Te last bike we bought for my son has a small sized adult frame. He has outgrown it now, but it should be OK for at least one of my daughters indefinitely.

    My son is now nearly as tall as me (6ft 2"), although he is only 14. He should really get a bike with a bigger frame. However, the next bike he gets should last him for many years.

  17. #17
    Ultra King Peter Clinch's Avatar
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    Please make sure that you have good lights if you are going to cycle outside full daylight hours. In my opinion LED lights are the way forward with rechargeable batteries that hold their charge (and carry a spare set!).

    Lights are indeed a good call, and on a 10 mile commute in winter in the UK it's entirely likley you'll need them.

    LED certainly much better now than "normal" bulbs. Altogether better in pretty much every way. IMHO better than rechargeable batteris are dynamo hubs, so you never have a battery snafu. But again we're in to budget problems as a good dynohub and associated wheel build will suck up your original budget before you add anything else. It's worth bearing in mind for the future though, and other readers who'd rather not faff about charging batteries all the time might want to think about a dynohub too.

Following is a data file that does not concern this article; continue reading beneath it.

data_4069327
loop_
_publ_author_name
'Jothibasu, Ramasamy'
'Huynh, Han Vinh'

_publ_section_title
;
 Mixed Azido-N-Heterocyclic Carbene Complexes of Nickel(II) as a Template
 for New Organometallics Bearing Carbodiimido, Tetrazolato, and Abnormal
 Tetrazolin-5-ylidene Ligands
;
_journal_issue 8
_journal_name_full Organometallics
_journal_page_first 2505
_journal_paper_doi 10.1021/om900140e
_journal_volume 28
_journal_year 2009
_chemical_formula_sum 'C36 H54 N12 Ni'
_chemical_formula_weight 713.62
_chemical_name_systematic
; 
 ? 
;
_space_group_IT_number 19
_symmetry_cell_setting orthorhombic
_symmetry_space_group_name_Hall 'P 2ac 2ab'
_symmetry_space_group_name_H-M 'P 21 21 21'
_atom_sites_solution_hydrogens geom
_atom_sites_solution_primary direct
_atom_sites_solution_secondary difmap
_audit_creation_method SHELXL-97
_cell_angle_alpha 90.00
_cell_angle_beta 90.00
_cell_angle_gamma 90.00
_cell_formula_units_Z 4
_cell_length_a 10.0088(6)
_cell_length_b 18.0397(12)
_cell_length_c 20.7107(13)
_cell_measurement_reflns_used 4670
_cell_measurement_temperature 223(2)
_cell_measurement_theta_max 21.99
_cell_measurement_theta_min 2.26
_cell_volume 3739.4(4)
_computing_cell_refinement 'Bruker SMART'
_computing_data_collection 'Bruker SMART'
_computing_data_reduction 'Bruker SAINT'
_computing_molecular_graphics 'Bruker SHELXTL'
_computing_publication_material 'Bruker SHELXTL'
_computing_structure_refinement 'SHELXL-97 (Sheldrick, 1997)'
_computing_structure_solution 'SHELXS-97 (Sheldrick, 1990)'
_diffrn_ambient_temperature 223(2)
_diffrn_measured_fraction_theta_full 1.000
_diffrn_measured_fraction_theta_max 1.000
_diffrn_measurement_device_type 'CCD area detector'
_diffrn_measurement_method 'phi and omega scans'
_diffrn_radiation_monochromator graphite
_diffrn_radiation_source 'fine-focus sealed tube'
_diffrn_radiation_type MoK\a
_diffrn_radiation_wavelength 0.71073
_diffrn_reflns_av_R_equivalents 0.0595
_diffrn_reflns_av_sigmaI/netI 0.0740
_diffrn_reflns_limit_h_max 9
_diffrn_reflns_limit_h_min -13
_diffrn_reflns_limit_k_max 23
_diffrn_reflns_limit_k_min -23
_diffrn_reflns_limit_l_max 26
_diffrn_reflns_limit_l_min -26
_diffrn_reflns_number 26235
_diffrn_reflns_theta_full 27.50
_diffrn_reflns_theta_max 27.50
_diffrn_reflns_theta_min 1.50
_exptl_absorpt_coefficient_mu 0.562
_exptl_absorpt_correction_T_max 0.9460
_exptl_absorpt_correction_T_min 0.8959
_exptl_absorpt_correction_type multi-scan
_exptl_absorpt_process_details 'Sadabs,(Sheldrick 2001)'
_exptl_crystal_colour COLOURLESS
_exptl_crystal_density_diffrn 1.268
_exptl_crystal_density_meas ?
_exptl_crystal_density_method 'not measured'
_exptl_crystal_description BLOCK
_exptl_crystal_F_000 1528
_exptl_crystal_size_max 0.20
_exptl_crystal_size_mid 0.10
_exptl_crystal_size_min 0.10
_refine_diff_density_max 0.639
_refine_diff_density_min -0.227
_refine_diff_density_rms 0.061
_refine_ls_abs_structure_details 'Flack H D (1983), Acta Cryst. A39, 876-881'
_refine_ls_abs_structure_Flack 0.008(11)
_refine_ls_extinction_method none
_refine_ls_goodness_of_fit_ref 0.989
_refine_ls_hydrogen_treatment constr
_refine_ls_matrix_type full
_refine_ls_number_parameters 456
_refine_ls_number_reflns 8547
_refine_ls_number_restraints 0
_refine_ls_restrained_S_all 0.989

Pete.

  18. #18
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    TK Maxx always have a selection of lights at decent prices.

  19. #19
    Go for a hybrid or a tourer with drop handlebars.

    I would never buy a bike from Argos.

    You'll generally get a lot more for your cash if you go 2nd-hand.

    Make sure the bike fits you properly - a bargain is not a bargain unless it fits (same as boots!).

    If you are on a really tight budget - look at your local tip. I got a perfectly serviceable MTB for my little lad for £2. It needed the back wheel truing a little bit, and a new gear cable. Many of the bikes there just need a bit of TLC to give them a totally new life.

  20. #20
    ‹bermensch Bedouin's Avatar
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    Also worth noting as others have alluded that the bike is just the start of the 'costs'. You'll need to budget for lights, lock, helmet etc etc